Well, why haven’t you started a pedal company? Probably because you don’t know what it takes to start a business. Setting up a shop takes a lot of sacrifice and hard work. If you’re lucky and start to grow, you also have to rent space, employ workers who wants to get paid and distribution and marketing also cost money. It’s just facts.

    Obviously, price also reflects demand. Pete Cornish only makes a handful of pedals each year and they’re expensive. Yet, people buy them because they want them.

    I also see people say “I don’t need that pricy crap. My Boss DS-1 gets me all the tones I need.” Well, that’s good for you and I would be the first to say that I have a SD-1 go-to pedal too but, and there’s a lot of psychology in this, don’t tell me what to buy simply because you need to justify things for yourself. It’s OK that you can’t afford, don’t want to spend the money or don’t see the need.

    So why are EXH, Boss and others cheaper? Well, because some of them, not all, produce their stuff in other low cost cheap labour countries. They also sell huge amounts of pedals each year and higher quantities means lower prices. They’ve been around for decades, have all the contracts for distribution going and a much higher marketing budget.

    Ok, this got rather long but I guess my point is focus on what’s important. Tone is subjective and don’t let fancy reviews or Instagram pictures tell you what to buy. Whether you swear by Boss, use boutique exclusively or a bit of both – be sure to experiment and know your gear!

    Please use the comments field below! I’d love to hear your thoughts! Do you agree? Disagree? What does your pedalboard look like?

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19 Responsesso far.

  1. piazzi says:

    I commented saying how happy I was with bug muff Russian re-issue paired with Tumnus Deluxe (which some say is a clone of Klon)

    a friend of mine pointed me to this

    https://www.electrosmash.com/klon-centaur-analysis

    most of it above my head, but the freq response graph shows how KLON humps the mids around 1 kHz

    compare that to freq response of big muff here

    https://www.electrosmash.com/big-muff-pi-analysis

    big muff mids scooped around 1 kHz

    no wonder I am so happy with the two pedals :-)

    I bet I could get good results with an EQ unit bumping the 1 kHz (and adjacent) area

    the site has a couple of other cool ones

    fuzz face

    https://www.electrosmash.com/fuzz-face

    and RAT

    https://www.electrosmash.com/proco-rat

  2. Brad Roller says:

    Brilliant article Bjorn! I must admit that I too used to be the guy who would buy only expensive boutique pedals just because I thought that automatically would give me better tone. At the time I would use up to 8-10 pedals because I thought that was what I needed all because David used them. But I wasn’t getting the tone I heard in my head. I finally did when I decided (out of curiosity) to limit myself to 4 pedals like the old guys. I was determined to get versatile sounds with limited pedals like the greats. A distortion, volume, modulation, and delay. For a long time I swapped different kinds of distortions and other pedals until I found what I wanted. I tried all kinds of muffs, modern distortions , overdrives etc. what made me realize brand or price didn’t matter, was when I broke down and bought an actual cornish G-2 and my first reaction was…”eh”… it sounded great but my top tone dg-2 , that was 300 bucks cheaper, sounded the EXACT same. After that I genuinely started trying pedals with no judgement to their prices/name and asked myself if I really liked them or not. What I ended up finding, to get the sounds in MY head as far as lead distortions, was silicon fuzz…I wanted a glassy, SCREAMING, face ripping, cutting tone and it turned out the oldest pedal design out there, gave me what I wanted all along. Not to mention the ability to turn the volume knob up or down and I can get overdrive, clean boost or screaming distortion. The jh-f1 turned out to be MY favorite fuzz out of all the many fuzzes I own. A simple, no frills, affordable fuzz. Who woulda thunk it?? ;) mind you, I had it modified with different transistors I wanted but it’s still an old silicon fuzz. Sure its straight up a David Gilmour style setup, theres no denying it, but its genuinely what my ears love. And it fits my music well. Limiting myself, taught me more about tone in maybe less than a year than I had learned in 10 years before. Letting the power of your amp and pickups be the basis of the tone you want, is the biggest part. Too many pedals can dull that down. Anyways, again, great article! I love discussing our differences in preferences. Take it easy man!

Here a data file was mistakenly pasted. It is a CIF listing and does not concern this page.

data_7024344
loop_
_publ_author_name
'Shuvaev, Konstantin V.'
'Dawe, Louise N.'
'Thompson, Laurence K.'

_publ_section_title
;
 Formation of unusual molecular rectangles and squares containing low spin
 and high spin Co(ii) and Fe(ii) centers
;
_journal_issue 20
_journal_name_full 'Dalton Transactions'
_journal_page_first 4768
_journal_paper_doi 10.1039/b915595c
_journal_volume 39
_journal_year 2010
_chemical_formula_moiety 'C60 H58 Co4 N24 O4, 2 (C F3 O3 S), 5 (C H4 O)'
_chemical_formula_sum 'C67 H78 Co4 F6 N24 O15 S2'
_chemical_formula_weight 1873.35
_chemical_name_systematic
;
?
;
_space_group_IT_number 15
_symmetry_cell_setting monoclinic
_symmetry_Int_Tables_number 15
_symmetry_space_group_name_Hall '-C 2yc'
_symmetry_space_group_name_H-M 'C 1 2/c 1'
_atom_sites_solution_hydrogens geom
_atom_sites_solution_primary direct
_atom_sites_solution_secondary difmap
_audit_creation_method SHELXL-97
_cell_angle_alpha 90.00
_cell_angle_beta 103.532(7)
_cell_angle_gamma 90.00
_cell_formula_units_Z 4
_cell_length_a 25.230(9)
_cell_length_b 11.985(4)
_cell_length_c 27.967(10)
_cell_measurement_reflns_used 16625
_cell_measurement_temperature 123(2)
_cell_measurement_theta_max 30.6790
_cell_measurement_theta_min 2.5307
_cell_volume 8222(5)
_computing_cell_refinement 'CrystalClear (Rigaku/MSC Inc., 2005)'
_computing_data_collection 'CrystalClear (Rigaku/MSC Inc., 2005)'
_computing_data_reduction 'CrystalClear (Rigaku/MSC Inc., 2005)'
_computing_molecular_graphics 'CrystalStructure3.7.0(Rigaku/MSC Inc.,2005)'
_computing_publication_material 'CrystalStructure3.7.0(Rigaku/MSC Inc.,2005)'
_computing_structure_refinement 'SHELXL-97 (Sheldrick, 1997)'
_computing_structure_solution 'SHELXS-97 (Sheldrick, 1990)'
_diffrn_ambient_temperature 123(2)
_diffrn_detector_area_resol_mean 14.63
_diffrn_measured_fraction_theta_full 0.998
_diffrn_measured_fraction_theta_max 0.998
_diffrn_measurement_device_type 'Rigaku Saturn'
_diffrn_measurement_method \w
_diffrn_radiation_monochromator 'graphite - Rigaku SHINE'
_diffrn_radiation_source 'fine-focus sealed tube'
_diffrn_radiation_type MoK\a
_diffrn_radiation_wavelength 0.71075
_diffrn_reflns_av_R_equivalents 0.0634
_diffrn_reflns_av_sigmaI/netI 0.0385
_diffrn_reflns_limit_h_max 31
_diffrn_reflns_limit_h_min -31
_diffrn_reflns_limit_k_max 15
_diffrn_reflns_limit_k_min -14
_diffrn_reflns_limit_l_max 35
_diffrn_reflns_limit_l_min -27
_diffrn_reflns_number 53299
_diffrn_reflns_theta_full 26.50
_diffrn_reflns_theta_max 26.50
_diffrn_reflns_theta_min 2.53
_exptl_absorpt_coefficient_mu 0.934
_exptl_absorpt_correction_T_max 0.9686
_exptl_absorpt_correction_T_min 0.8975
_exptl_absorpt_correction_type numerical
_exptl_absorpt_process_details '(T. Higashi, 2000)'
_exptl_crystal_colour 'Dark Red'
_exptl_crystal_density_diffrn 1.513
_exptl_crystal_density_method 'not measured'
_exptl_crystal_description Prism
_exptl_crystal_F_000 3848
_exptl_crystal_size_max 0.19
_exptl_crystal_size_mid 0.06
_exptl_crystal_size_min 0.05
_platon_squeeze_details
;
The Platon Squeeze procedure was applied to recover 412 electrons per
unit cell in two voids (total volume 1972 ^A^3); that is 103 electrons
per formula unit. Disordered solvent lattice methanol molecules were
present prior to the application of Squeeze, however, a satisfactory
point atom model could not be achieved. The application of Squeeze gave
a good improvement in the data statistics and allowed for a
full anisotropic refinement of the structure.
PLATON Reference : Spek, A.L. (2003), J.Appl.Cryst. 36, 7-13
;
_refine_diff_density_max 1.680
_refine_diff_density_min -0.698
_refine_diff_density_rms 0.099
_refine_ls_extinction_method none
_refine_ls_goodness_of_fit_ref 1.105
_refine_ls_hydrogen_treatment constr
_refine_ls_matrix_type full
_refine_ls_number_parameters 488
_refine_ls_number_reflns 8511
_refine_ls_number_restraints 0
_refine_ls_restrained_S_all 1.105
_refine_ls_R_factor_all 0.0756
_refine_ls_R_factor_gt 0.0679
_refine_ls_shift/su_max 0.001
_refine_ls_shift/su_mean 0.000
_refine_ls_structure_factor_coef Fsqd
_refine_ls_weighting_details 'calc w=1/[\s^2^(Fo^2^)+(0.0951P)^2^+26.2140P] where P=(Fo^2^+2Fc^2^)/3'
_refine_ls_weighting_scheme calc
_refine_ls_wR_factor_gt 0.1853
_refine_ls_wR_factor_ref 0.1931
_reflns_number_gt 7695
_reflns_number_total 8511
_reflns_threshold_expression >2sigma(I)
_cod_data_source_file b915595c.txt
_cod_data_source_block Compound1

3. piazzi says:

    Thank you for this — so so so true

    and thank you for all the info all over your site — it just gives the knowledge one needs to start looking and understanding how things work and why

    I have been down the rabbit hole of chasing the tone — have been having lots of fun and have managed to not be out of pocket much by busing used and selling used — trading in and out

    I have reached set ups that at the moment I love. My sound gets wows fro people whom hear.